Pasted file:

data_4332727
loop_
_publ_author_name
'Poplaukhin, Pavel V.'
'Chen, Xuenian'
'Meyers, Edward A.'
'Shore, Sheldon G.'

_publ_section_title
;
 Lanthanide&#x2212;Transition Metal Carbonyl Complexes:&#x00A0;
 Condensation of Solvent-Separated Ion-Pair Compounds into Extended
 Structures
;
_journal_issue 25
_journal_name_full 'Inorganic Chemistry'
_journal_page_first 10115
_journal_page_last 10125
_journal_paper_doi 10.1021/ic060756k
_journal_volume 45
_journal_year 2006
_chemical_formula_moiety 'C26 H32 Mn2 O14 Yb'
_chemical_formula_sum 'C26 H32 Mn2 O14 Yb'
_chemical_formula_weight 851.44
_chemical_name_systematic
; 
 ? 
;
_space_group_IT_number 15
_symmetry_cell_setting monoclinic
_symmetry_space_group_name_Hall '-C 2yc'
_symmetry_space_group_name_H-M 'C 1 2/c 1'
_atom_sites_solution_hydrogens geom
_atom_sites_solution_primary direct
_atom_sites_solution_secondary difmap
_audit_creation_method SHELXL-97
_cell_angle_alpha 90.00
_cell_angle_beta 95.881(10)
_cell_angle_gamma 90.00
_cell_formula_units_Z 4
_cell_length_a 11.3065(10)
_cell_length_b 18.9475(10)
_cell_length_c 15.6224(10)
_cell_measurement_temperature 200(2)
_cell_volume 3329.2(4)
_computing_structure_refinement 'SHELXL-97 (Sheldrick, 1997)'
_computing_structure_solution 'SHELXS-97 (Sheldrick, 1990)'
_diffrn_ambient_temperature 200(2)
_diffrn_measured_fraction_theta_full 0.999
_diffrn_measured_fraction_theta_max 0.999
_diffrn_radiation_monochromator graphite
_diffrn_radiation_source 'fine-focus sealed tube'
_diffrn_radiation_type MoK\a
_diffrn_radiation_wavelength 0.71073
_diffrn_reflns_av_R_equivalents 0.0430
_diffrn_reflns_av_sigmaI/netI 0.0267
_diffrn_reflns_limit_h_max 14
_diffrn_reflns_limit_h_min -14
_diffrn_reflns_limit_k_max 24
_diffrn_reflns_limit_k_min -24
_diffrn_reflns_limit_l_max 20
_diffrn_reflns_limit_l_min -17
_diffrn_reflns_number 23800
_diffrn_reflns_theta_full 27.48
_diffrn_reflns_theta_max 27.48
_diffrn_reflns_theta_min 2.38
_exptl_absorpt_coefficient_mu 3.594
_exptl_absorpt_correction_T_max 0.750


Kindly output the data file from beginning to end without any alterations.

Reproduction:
data_4332727
loop_
_publ_author_name
'Poplaukhin, Pavel V.'
'Chen, Xuenian'
'Meyers, Edward A.'
'Shore, Sheldon G.'

_publ_section_title
;
 Lanthanide&#x2212;Transition Metal Carbonyl Complexes:&#x00A0;
 Condensation of Solvent-Separated Ion-Pair Compounds into Extended
 Structures
;
_journal_issue 25
_journal_name_full 'Inorganic Chemistry'
_journal_page_first 10115
_journal_page_last 10125
_journal_paper_doi 10.1021/ic060756k
_journal_volume 45
_journal_year 2006
_chemical_formula_moiety 'C26 H32 Mn2 O14 Yb'
_chemical_formula_sum 'C26 H32 Mn2 O14 Yb'
_chemical_formula_weight 851.44
_chemical_name_systematic
; 
 ? 
;
_space_group_IT_number 15
_symmetry_cell_setting monoclinic
_symmetry_space_group_name_Hall '-C 2yc'
_symmetry_space_group_name_H-M 'C 1 2/c 1'
_atom_sites_solution_hydrogens geom
_atom_sites_solution_primary direct
_atom_sites_solution_secondary difmap
_audit_creation_method SHELXL-97
_cell_angle_alpha 90.00
_cell_angle_beta 95.881(10)
_cell_angle_gamma 90.00
_cell_formula_units_Z 4
_cell_length_a 11.3065(10)
_cell_length_b 18.9475(10)
_cell_length_c 15.6224(10)
_cell_measurement_temperature 200(2)
_cell_volume 3329.2(4)
_computing_structure_refinement 'SHELXL-97 (Sheldrick, 1997)'
_computing_structure_solution 'SHELXS-97 (Sheldrick, 1990)'
_diffrn_ambient_temperature 200(2)
_diffrn_measured_fraction_theta_full 0.999
_diffrn_measured_fraction_theta_max 0.999
_diffrn_radiation_monochromator graphite
_diffrn_radiation_source 'fine-focus sealed tube'
_diffrn_radiation_type MoK\a
_diffrn_radiation_wavelength 0.71073
_diffrn_reflns_av_R_equivalents 0.0430
_diffrn_reflns_av_sigmaI/netI 0.0267
_diffrn_reflns_limit_h_max 14
_diffrn_reflns_limit_h_min -14
_diffrn_reflns_limit_k_max 24
_diffrn_reflns_limit_k_min -24
_diffrn_reflns_limit_l_max 20
_diffrn_reflns_limit_l_min -17
_diffrn_reflns_number 23800
_diffrn_reflns_theta_full 27.48
_diffrn_reflns_theta_max 27.48
_diffrn_reflns_theta_min 2.38
_exptl_absorpt_coefficient_mu 3.594
_exptl_absorpt_correction_T_max 0.750